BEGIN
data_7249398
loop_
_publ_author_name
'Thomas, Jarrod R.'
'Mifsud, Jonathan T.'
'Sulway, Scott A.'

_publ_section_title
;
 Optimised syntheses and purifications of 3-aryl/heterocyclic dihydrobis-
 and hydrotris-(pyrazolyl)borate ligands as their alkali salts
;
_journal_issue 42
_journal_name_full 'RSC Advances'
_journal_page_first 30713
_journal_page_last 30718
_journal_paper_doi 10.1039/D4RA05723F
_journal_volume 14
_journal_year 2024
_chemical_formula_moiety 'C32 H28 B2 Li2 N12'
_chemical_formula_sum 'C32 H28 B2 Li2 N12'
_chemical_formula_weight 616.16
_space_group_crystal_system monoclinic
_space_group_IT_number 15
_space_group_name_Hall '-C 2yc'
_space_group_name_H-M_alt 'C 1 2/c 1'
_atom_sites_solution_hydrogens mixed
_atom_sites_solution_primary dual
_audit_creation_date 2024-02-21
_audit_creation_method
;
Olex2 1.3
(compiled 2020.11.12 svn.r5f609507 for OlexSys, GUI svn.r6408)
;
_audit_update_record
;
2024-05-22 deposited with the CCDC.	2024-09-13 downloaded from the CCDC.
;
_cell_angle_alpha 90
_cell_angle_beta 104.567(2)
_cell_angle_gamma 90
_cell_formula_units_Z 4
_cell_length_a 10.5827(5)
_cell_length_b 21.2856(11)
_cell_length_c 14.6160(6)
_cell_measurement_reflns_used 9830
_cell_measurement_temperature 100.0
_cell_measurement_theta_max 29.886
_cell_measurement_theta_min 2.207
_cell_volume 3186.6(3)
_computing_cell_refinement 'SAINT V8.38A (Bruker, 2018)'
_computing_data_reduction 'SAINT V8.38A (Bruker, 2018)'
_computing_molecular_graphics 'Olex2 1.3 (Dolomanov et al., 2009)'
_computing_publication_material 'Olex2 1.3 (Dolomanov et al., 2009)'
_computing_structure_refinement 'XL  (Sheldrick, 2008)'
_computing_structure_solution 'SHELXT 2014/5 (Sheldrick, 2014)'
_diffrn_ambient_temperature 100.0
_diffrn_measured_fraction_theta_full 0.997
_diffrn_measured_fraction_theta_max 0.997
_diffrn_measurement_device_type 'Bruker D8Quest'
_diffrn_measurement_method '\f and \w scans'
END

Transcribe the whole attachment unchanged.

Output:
data_7249398
loop_
_publ_author_name
'Thomas, Jarrod R.'
'Mifsud, Jonathan T.'
'Sulway, Scott A.'

_publ_section_title
;
 Optimised syntheses and purifications of 3-aryl/heterocyclic dihydrobis-
 and hydrotris-(pyrazolyl)borate ligands as their alkali salts
;
_journal_issue 42
_journal_name_full 'RSC Advances'
_journal_page_first 30713
_journal_page_last 30718
_journal_paper_doi 10.1039/D4RA05723F
_journal_volume 14
_journal_year 2024
_chemical_formula_moiety 'C32 H28 B2 Li2 N12'
_chemical_formula_sum 'C32 H28 B2 Li2 N12'
_chemical_formula_weight 616.16
_space_group_crystal_system monoclinic
_space_group_IT_number 15
_space_group_name_Hall '-C 2yc'
_space_group_name_H-M_alt 'C 1 2/c 1'
_atom_sites_solution_hydrogens mixed
_atom_sites_solution_primary dual
_audit_creation_date 2024-02-21
_audit_creation_method
;
Olex2 1.3
(compiled 2020.11.12 svn.r5f609507 for OlexSys, GUI svn.r6408)
;
_audit_update_record
;
2024-05-22 deposited with the CCDC.	2024-09-13 downloaded from the CCDC.
;
_cell_angle_alpha 90
_cell_angle_beta 104.567(2)
_cell_angle_gamma 90
_cell_formula_units_Z 4
_cell_length_a 10.5827(5)
_cell_length_b 21.2856(11)
_cell_length_c 14.6160(6)
_cell_measurement_reflns_used 9830
_cell_measurement_temperature 100.0
_cell_measurement_theta_max 29.886
_cell_measurement_theta_min 2.207
_cell_volume 3186.6(3)
_computing_cell_refinement 'SAINT V8.38A (Bruker, 2018)'
_computing_data_reduction 'SAINT V8.38A (Bruker, 2018)'
_computing_molecular_graphics 'Olex2 1.3 (Dolomanov et al., 2009)'
_computing_publication_material 'Olex2 1.3 (Dolomanov et al., 2009)'
_computing_structure_refinement 'XL  (Sheldrick, 2008)'
_computing_structure_solution 'SHELXT 2014/5 (Sheldrick, 2014)'
_diffrn_ambient_temperature 100.0
_diffrn_measured_fraction_theta_full 0.997
_diffrn_measured_fraction_theta_max 0.997
_diffrn_measurement_device_type 'Bruker D8Quest'
_diffrn_measurement_method '\f and \w scans'